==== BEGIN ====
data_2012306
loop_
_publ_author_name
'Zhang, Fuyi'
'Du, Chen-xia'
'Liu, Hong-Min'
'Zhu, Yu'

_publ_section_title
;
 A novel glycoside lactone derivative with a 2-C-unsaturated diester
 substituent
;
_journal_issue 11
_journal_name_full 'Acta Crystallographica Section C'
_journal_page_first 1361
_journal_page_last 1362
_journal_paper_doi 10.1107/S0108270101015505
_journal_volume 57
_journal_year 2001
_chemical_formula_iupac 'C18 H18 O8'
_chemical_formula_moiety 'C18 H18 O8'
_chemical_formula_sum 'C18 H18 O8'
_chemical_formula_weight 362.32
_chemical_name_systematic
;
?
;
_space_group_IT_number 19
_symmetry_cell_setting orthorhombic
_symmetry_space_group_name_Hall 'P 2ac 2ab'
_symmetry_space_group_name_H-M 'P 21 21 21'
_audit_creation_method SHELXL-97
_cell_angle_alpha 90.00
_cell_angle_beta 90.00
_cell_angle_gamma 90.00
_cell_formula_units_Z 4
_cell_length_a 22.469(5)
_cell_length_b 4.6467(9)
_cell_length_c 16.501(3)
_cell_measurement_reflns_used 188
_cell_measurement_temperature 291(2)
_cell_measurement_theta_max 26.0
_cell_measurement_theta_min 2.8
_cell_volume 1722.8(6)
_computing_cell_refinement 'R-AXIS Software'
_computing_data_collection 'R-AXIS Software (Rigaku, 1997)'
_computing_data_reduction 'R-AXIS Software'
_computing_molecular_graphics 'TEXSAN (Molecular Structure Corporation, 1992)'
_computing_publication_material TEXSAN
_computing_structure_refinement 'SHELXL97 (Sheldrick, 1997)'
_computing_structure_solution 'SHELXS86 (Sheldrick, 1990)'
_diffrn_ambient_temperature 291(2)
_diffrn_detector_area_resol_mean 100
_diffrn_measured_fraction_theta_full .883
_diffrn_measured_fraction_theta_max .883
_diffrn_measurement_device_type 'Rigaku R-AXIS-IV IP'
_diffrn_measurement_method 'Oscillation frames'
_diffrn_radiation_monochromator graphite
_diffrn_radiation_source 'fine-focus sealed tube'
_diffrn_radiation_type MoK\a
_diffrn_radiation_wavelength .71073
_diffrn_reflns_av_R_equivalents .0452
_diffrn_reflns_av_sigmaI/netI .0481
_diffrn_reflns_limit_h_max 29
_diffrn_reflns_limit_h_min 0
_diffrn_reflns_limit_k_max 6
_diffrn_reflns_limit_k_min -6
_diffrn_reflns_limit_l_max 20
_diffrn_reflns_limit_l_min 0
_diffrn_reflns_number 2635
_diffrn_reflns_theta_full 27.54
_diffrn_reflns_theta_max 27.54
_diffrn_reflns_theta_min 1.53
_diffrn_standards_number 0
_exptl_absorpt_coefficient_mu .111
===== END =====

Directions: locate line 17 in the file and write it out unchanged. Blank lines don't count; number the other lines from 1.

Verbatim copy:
_journal_paper_doi 10.1107/S0108270101015505